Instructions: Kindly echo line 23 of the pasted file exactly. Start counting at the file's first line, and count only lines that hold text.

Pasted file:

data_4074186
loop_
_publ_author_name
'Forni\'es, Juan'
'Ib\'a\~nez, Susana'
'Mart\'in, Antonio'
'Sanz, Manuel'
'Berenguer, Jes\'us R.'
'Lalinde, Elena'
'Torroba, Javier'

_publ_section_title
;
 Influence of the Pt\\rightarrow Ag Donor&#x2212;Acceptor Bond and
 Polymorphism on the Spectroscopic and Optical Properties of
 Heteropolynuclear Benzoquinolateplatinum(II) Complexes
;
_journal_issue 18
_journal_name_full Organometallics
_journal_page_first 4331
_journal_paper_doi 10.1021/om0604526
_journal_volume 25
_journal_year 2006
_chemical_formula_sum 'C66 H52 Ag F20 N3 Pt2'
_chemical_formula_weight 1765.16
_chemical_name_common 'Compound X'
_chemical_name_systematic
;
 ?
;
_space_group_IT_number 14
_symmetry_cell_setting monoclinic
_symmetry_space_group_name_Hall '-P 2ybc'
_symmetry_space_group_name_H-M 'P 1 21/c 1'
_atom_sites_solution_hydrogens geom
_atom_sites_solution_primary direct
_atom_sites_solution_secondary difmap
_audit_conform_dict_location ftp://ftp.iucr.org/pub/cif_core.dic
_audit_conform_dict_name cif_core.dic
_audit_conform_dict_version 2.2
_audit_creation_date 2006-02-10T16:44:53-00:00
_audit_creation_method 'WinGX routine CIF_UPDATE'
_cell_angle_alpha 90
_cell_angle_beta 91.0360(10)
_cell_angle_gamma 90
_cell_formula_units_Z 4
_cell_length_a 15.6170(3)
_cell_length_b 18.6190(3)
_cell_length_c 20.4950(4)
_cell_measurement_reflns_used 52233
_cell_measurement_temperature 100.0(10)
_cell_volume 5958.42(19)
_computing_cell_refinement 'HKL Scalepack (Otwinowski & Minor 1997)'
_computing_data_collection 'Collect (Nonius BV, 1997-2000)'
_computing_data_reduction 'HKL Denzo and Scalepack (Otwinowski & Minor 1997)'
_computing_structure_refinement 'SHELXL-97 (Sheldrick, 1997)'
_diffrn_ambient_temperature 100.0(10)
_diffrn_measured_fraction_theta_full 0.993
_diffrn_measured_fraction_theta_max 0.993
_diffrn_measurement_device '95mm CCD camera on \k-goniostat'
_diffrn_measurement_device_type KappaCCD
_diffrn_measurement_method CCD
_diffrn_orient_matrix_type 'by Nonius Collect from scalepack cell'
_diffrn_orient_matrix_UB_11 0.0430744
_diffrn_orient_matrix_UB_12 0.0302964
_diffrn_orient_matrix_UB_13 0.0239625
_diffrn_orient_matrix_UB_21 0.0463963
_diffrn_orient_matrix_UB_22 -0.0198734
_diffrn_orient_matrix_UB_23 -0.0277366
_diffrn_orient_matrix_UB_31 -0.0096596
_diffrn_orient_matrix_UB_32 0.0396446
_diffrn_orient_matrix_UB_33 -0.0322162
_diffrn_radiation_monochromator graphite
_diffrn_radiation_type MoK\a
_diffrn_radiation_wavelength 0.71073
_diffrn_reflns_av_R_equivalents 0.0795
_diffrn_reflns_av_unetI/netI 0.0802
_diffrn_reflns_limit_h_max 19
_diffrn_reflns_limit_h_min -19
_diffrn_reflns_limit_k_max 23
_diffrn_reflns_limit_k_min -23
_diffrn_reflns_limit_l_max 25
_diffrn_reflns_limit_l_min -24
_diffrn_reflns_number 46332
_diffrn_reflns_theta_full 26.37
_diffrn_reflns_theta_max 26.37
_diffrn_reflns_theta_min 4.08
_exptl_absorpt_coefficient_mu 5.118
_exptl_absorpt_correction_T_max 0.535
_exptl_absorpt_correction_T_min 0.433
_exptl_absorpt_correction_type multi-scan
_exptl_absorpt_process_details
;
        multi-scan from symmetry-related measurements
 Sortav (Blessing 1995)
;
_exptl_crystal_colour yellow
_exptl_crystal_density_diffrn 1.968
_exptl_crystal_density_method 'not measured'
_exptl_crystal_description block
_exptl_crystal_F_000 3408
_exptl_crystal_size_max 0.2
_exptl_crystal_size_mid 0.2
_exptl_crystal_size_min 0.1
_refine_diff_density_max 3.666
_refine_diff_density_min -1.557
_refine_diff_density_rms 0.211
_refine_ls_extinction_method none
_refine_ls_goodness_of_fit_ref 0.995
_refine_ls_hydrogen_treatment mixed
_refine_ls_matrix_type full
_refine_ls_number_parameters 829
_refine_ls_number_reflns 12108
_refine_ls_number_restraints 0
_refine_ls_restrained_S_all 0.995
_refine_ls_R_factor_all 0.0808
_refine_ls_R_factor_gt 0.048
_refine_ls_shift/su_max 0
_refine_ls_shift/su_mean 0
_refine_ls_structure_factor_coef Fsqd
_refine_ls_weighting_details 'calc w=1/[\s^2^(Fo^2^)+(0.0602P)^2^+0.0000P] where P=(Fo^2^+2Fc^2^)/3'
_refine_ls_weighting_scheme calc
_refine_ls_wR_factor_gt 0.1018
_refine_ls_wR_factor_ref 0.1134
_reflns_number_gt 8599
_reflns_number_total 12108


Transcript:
_chemical_formula_sum 'C66 H52 Ag F20 N3 Pt2'